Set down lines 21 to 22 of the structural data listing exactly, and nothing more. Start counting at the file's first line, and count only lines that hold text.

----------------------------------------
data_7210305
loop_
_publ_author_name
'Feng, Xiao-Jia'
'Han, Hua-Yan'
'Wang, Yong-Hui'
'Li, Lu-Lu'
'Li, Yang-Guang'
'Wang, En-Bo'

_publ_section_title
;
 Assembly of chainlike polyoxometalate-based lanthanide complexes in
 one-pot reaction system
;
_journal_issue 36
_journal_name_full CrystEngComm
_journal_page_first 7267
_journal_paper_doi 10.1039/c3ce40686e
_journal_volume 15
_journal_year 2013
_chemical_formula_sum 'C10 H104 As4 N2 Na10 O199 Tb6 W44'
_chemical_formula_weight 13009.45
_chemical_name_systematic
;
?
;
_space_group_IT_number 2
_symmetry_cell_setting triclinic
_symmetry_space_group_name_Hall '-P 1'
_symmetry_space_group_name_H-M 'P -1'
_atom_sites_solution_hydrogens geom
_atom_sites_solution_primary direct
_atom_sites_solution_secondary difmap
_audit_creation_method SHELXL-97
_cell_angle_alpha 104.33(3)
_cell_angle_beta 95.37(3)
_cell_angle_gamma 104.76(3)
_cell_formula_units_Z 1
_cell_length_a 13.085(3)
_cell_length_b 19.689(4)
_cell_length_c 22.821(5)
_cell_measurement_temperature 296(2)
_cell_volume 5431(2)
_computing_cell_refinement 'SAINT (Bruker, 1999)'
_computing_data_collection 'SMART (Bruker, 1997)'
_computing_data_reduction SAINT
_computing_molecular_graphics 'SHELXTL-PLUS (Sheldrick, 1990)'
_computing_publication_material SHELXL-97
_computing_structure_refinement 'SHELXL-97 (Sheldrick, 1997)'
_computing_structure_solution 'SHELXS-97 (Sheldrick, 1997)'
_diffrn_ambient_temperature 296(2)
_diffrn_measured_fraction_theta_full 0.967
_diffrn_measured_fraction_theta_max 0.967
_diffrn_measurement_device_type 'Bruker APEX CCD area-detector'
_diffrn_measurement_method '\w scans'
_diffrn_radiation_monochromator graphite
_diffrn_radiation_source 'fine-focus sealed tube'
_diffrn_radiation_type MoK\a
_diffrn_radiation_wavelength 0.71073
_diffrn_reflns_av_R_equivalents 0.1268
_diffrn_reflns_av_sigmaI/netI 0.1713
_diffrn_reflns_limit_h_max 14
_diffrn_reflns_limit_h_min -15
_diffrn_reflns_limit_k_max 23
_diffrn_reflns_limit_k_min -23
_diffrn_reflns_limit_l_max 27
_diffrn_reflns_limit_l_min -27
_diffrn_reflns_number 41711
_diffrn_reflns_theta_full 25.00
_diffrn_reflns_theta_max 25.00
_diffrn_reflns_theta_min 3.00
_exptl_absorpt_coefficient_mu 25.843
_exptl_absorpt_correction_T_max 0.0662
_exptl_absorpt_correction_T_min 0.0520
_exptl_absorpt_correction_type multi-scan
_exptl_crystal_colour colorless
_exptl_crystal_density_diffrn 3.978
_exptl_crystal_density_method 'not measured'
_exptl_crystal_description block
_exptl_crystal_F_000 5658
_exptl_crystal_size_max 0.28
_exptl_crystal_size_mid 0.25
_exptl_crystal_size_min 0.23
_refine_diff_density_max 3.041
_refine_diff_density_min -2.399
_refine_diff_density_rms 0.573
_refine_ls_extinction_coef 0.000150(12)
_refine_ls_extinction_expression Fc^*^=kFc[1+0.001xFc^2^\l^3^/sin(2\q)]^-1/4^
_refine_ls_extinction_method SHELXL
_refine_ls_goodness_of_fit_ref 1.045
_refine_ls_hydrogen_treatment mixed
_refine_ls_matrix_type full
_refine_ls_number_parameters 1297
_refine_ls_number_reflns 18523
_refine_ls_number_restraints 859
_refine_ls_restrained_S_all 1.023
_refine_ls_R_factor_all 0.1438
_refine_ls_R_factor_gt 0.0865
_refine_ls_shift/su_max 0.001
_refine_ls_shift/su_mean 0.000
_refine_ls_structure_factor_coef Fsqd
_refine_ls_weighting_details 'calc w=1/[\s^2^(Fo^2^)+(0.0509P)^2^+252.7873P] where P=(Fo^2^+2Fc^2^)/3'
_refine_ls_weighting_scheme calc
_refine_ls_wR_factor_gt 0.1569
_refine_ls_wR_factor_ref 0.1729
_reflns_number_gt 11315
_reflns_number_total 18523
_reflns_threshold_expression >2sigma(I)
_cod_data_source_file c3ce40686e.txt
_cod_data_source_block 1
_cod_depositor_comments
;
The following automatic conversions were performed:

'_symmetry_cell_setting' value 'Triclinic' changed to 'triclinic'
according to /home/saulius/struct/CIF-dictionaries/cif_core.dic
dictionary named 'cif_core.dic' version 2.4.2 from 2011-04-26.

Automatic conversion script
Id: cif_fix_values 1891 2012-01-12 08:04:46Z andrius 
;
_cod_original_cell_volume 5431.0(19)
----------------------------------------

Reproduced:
_chemical_formula_sum 'C10 H104 As4 N2 Na10 O199 Tb6 W44'
_chemical_formula_weight 13009.45